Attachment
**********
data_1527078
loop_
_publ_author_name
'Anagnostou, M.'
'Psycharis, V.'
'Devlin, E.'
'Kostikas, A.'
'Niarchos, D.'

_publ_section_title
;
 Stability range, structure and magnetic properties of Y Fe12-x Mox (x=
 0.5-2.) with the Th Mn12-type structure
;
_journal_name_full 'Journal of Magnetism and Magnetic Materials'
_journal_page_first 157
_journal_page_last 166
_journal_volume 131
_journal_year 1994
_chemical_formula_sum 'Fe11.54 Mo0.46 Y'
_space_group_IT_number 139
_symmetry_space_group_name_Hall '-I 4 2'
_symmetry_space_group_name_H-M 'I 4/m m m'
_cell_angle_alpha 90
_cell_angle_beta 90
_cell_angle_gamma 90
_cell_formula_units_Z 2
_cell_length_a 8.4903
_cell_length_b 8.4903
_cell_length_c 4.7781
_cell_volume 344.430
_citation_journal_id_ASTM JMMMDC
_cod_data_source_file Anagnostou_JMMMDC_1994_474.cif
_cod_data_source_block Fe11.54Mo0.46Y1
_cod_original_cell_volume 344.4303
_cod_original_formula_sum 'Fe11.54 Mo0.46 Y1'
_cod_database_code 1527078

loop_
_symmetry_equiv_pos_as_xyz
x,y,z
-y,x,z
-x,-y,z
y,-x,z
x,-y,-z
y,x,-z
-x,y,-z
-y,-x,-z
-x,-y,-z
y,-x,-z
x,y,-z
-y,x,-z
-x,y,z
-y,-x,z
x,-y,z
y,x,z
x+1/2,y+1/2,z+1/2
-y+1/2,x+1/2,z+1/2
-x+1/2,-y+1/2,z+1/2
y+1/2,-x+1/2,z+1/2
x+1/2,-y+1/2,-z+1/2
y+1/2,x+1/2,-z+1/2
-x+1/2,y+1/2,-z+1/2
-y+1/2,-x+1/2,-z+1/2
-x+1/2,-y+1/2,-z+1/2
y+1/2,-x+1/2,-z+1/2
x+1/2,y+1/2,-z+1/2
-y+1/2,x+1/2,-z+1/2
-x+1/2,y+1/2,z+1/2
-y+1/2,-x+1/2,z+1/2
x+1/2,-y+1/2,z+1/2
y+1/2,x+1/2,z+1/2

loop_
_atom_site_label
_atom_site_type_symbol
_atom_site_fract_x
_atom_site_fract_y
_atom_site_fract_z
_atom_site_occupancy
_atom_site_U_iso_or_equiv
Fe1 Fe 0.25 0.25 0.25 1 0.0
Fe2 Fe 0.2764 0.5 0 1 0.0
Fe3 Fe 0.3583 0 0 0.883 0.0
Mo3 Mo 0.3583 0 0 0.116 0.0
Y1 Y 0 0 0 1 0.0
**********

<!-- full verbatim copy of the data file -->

data_1527078
loop_
_publ_author_name
'Anagnostou, M.'
'Psycharis, V.'
'Devlin, E.'
'Kostikas, A.'
'Niarchos, D.'

_publ_section_title
;
 Stability range, structure and magnetic properties of Y Fe12-x Mox (x=
 0.5-2.) with the Th Mn12-type structure
;
_journal_name_full 'Journal of Magnetism and Magnetic Materials'
_journal_page_first 157
_journal_page_last 166
_journal_volume 131
_journal_year 1994
_chemical_formula_sum 'Fe11.54 Mo0.46 Y'
_space_group_IT_number 139
_symmetry_space_group_name_Hall '-I 4 2'
_symmetry_space_group_name_H-M 'I 4/m m m'
_cell_angle_alpha 90
_cell_angle_beta 90
_cell_angle_gamma 90
_cell_formula_units_Z 2
_cell_length_a 8.4903
_cell_length_b 8.4903
_cell_length_c 4.7781
_cell_volume 344.430
_citation_journal_id_ASTM JMMMDC
_cod_data_source_file Anagnostou_JMMMDC_1994_474.cif
_cod_data_source_block Fe11.54Mo0.46Y1
_cod_original_cell_volume 344.4303
_cod_original_formula_sum 'Fe11.54 Mo0.46 Y1'
_cod_database_code 1527078

loop_
_symmetry_equiv_pos_as_xyz
x,y,z
-y,x,z
-x,-y,z
y,-x,z
x,-y,-z
y,x,-z
-x,y,-z
-y,-x,-z
-x,-y,-z
y,-x,-z
x,y,-z
-y,x,-z
-x,y,z
-y,-x,z
x,-y,z
y,x,z
x+1/2,y+1/2,z+1/2
-y+1/2,x+1/2,z+1/2
-x+1/2,-y+1/2,z+1/2
y+1/2,-x+1/2,z+1/2
x+1/2,-y+1/2,-z+1/2
y+1/2,x+1/2,-z+1/2
-x+1/2,y+1/2,-z+1/2
-y+1/2,-x+1/2,-z+1/2
-x+1/2,-y+1/2,-z+1/2
y+1/2,-x+1/2,-z+1/2
x+1/2,y+1/2,-z+1/2
-y+1/2,x+1/2,-z+1/2
-x+1/2,y+1/2,z+1/2
-y+1/2,-x+1/2,z+1/2
x+1/2,-y+1/2,z+1/2
y+1/2,x+1/2,z+1/2

loop_
_atom_site_label
_atom_site_type_symbol
_atom_site_fract_x
_atom_site_fract_y
_atom_site_fract_z
_atom_site_occupancy
_atom_site_U_iso_or_equiv
Fe1 Fe 0.25 0.25 0.25 1 0.0
Fe2 Fe 0.2764 0.5 0 1 0.0
Fe3 Fe 0.3583 0 0 0.883 0.0
Mo3 Mo 0.3583 0 0 0.116 0.0
Y1 Y 0 0 0 1 0.0